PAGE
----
# GIS & Steganography - Part 2: As applied to MapInfo and ArcView

See Part 1

The question was, "Can you hide a message in a typical commercial GIS data set so that it does not noticeably affect the accuracy of the map and thus reveal itself?" With the help of Bill Huber, a well-known expert in ArcView and the moderator of the public ArcView mailing list, we set out to explore the problem.

Working in MapInfo, I took the route that exploits the (usually) unused precision in a typical MapInfo data set.It turns out that MapInfo stores its coordinate information as long integers, and typically lat/lon coordinates are converted to these integers by simply multiplying them by a million (1.0E+6).This means that in a global MapInfo data set coordinates are rounded off to the nearest 6 decimals of precision, or about 4 inches.

However, if your data covers a smaller area than the whole globe, you can increase MapInfo's coordinate precision over the extent of your data by specifying coordinate bounds.This causes MapInfo to use up to 2 billion (2.0E+9) units of precision between the explicit limits of your data, providing much higher coordinate precision while still being able to pack coordinates into integers.If your original data was digitized to only six decimal places, then increasing the resolution provides you with some free bits to play with steganography.

With this in mind, I took a data set of the New England states downloaded from the US Census Bureau's FTP site ftp://ftp.census.gov and set the bounds so they spanned 8 degrees in both directions around the data.This gave me about three more decimals of precision in which to hide a message in the coordinates.I calculated that each X-Y pair could safely hold 14 bits of message each, so by slicing the message into pieces I could pack it into successive coordinates without affecting the positional accuracy of the original data at all.

Though this method proves the concept, it is quite fragile.Simply generalizing the data again by removing the bounds destroys it completely.Reprojecting the coordinate system would also have an undesirable effect on the message.But it meets two criteria important to steganography and GIS: it is hidden to the casual observer, and does not alter the original data content.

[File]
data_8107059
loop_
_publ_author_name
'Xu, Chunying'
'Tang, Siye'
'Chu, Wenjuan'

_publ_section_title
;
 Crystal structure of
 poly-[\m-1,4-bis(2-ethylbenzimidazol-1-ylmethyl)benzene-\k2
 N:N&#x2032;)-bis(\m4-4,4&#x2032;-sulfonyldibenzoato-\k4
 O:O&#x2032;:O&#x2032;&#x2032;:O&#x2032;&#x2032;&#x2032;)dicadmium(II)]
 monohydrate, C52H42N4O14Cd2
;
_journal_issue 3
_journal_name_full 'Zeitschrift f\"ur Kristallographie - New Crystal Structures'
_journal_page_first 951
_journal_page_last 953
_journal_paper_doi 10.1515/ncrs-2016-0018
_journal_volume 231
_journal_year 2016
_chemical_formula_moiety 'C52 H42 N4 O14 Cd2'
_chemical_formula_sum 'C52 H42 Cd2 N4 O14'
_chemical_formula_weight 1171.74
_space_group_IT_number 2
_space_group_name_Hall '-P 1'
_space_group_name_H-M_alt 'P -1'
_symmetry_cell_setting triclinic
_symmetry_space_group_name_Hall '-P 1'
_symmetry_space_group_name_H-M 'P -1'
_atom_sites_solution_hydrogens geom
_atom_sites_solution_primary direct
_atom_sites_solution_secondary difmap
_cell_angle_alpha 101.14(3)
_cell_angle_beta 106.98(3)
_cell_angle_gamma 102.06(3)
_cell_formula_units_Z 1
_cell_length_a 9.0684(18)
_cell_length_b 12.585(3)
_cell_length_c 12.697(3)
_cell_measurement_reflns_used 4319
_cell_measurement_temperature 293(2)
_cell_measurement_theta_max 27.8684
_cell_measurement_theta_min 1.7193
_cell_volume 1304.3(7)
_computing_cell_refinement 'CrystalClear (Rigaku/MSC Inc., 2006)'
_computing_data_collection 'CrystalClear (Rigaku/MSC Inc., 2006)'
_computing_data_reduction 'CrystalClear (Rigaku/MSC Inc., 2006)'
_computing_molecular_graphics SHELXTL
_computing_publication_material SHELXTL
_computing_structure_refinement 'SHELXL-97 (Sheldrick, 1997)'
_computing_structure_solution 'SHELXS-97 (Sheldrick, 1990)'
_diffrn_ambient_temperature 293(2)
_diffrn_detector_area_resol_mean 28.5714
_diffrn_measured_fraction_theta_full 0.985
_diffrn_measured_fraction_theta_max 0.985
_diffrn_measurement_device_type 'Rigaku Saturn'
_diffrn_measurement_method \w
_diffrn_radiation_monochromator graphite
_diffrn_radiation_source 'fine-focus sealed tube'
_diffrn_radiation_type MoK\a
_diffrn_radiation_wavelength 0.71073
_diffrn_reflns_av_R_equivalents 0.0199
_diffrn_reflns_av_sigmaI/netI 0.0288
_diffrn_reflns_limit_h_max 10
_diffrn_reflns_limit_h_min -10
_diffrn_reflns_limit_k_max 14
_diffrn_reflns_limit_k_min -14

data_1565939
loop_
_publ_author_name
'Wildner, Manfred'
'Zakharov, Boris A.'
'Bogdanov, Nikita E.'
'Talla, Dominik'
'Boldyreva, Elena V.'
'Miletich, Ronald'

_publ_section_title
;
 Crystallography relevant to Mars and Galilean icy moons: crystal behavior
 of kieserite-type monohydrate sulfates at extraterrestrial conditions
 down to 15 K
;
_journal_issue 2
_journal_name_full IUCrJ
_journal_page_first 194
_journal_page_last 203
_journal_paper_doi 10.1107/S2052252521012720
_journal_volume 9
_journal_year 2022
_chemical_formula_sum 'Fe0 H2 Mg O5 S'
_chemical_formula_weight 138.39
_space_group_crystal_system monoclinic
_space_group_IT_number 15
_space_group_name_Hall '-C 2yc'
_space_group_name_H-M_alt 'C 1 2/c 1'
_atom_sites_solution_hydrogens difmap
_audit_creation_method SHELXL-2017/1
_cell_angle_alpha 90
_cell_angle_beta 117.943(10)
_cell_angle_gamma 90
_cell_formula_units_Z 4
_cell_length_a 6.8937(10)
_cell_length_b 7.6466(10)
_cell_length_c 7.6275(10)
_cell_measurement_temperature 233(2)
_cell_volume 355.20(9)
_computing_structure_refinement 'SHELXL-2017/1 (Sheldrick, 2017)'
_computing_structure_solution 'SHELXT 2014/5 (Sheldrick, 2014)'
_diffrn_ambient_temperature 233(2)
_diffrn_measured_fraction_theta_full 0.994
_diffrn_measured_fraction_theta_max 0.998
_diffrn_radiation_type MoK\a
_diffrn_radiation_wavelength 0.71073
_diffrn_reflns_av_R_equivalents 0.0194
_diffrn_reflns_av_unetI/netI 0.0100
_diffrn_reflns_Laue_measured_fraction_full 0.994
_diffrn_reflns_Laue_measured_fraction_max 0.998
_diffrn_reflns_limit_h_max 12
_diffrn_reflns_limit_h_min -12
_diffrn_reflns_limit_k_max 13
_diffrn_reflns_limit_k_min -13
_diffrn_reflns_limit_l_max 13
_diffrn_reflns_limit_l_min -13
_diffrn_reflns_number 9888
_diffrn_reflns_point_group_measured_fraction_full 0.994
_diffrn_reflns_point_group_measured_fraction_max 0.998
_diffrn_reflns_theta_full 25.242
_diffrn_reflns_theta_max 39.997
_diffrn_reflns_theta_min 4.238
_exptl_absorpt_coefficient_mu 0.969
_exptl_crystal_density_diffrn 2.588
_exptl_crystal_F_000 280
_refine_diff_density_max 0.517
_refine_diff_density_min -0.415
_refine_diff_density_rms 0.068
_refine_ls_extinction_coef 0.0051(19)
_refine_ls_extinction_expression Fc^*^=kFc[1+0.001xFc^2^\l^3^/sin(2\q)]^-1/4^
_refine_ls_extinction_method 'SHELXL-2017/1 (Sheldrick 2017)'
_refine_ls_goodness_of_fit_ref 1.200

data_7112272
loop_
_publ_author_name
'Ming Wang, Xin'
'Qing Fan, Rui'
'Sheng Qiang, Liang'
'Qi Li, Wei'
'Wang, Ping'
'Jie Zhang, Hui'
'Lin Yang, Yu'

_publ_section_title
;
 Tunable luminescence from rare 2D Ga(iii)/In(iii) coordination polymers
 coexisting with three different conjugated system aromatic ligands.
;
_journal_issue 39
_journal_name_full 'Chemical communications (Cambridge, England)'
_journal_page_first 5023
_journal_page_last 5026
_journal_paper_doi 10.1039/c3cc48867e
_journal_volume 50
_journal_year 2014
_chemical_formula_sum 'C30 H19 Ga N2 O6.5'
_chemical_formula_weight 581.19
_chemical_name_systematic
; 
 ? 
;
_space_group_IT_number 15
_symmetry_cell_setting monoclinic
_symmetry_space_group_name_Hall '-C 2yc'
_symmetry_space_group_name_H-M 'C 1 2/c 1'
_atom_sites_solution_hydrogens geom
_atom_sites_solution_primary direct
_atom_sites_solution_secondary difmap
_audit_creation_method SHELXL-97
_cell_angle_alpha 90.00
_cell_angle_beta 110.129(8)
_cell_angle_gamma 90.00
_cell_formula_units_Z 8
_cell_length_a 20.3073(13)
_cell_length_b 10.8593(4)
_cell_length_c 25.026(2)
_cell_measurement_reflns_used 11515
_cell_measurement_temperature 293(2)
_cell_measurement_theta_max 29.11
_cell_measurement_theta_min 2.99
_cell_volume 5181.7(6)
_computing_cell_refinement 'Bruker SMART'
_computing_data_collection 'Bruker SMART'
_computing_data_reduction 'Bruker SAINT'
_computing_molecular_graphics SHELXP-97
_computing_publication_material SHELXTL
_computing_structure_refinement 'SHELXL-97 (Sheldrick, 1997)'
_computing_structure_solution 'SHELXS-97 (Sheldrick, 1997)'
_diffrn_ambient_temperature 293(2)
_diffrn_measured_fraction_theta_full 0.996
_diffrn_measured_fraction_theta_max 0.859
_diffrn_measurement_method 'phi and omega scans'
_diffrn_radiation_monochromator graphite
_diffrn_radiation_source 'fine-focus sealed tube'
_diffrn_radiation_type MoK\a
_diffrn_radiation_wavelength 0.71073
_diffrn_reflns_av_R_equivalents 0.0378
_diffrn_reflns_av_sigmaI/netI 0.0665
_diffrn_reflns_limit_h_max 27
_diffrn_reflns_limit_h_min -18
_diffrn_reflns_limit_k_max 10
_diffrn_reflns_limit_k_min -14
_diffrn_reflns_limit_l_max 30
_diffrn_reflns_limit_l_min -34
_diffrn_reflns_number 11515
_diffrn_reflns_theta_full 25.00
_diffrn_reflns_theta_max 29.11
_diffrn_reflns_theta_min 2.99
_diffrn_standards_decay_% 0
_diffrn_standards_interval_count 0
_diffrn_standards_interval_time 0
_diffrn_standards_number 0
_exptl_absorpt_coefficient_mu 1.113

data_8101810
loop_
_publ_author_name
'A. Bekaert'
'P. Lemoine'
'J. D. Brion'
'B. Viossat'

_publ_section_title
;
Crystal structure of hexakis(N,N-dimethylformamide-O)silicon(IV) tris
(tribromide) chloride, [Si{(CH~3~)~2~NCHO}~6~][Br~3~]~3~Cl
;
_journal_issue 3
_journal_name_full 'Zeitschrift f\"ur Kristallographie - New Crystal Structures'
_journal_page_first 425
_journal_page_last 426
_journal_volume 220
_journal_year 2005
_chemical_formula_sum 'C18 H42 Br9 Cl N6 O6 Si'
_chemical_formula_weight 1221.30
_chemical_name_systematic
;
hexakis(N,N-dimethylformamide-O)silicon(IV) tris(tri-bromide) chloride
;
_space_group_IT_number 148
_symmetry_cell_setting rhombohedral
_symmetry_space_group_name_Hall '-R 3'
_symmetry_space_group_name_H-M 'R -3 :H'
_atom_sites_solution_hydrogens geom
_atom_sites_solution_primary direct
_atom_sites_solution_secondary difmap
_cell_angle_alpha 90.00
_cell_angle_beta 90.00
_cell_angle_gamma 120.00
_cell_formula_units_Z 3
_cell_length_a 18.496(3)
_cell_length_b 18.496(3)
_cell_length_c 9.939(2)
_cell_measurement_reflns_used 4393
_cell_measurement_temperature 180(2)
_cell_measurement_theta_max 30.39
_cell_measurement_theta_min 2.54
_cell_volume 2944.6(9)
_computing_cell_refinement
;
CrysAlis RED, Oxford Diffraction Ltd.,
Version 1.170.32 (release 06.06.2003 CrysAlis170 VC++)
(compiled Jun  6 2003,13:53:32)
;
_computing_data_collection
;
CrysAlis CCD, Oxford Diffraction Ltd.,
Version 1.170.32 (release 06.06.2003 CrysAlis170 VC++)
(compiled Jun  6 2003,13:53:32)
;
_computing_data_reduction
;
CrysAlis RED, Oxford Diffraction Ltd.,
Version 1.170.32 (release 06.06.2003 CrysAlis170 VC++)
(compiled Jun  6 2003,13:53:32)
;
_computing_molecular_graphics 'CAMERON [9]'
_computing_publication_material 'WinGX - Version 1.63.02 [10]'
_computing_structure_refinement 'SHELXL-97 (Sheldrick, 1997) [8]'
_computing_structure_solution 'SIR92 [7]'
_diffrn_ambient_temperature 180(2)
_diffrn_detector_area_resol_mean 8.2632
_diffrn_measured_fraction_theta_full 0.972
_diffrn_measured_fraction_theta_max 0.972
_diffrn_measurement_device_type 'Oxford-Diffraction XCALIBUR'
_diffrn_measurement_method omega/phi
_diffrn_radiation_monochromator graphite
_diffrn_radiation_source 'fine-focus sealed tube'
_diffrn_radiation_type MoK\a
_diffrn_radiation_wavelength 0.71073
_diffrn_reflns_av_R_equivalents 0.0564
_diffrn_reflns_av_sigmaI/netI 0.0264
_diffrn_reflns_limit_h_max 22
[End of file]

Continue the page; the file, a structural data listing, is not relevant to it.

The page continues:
Working with ArcView, Bill Huber took a different approach.Unlike MapInfo, ArcView stores coordinates using double precision floating point numbers and there is no way to alter that.So he elected to add false, closely spaced coordinates along the longest edge in a polygon.The information was stored in the relative distances between the false vertices; a long space represented a 1 bit while the short spaces represented a 0.Sentinel bytes with distinctive bit patterns surrounded the message so that its start and end could be recognized by a decoding program no matter which way it searched through the polygon.

This technique also creates messages invisible to the naked eye, and does not affect the positional accuracy of the real coordinates.In addition, it can withstand being subjected to alternate coordinate projections.However, one must be careful in choosing the distance between the false vertices.In our original experiment, Bill encoded a message in a map of Texas, and sent it to me as a Shape file.I ran it through MapInfo's Universal Translator (which is really a subset of Safe Software's FME translator), but the process used MapInfo's default six decimal precision, which wasn't high enough, and most of the message was destroyed.In a second attempt, Bill used larger spacings between the false vertices, and I was able decode that one perfectly, proving that the technique could be used across different GIS platforms.